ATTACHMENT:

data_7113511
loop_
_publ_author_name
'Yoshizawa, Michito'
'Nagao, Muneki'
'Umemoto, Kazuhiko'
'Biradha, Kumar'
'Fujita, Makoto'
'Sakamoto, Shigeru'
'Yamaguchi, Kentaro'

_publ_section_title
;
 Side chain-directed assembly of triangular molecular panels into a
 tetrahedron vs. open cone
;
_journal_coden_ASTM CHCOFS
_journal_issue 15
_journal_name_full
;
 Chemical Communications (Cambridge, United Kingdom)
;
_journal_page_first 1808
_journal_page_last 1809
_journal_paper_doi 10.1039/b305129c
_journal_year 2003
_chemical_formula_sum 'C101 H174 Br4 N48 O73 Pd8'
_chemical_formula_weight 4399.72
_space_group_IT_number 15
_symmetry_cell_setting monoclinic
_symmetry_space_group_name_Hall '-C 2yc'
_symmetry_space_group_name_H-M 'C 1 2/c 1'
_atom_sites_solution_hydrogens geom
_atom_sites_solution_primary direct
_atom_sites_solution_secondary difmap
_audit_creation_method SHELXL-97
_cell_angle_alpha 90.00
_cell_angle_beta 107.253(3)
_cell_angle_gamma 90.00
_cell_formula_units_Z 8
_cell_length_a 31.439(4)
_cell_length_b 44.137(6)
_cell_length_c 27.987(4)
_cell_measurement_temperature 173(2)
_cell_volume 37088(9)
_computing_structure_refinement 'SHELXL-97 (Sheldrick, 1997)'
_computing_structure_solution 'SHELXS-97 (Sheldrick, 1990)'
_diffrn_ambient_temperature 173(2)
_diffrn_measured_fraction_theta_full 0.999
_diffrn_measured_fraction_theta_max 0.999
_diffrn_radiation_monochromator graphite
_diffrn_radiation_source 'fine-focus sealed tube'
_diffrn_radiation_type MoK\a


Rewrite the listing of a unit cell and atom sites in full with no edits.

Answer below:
data_7113511
loop_
_publ_author_name
'Yoshizawa, Michito'
'Nagao, Muneki'
'Umemoto, Kazuhiko'
'Biradha, Kumar'
'Fujita, Makoto'
'Sakamoto, Shigeru'
'Yamaguchi, Kentaro'

_publ_section_title
;
 Side chain-directed assembly of triangular molecular panels into a
 tetrahedron vs. open cone
;
_journal_coden_ASTM CHCOFS
_journal_issue 15
_journal_name_full
;
 Chemical Communications (Cambridge, United Kingdom)
;
_journal_page_first 1808
_journal_page_last 1809
_journal_paper_doi 10.1039/b305129c
_journal_year 2003
_chemical_formula_sum 'C101 H174 Br4 N48 O73 Pd8'
_chemical_formula_weight 4399.72
_space_group_IT_number 15
_symmetry_cell_setting monoclinic
_symmetry_space_group_name_Hall '-C 2yc'
_symmetry_space_group_name_H-M 'C 1 2/c 1'
_atom_sites_solution_hydrogens geom
_atom_sites_solution_primary direct
_atom_sites_solution_secondary difmap
_audit_creation_method SHELXL-97
_cell_angle_alpha 90.00
_cell_angle_beta 107.253(3)
_cell_angle_gamma 90.00
_cell_formula_units_Z 8
_cell_length_a 31.439(4)
_cell_length_b 44.137(6)
_cell_length_c 27.987(4)
_cell_measurement_temperature 173(2)
_cell_volume 37088(9)
_computing_structure_refinement 'SHELXL-97 (Sheldrick, 1997)'
_computing_structure_solution 'SHELXS-97 (Sheldrick, 1990)'
_diffrn_ambient_temperature 173(2)
_diffrn_measured_fraction_theta_full 0.999
_diffrn_measured_fraction_theta_max 0.999
_diffrn_radiation_monochromator graphite
_diffrn_radiation_source 'fine-focus sealed tube'
_diffrn_radiation_type MoK\a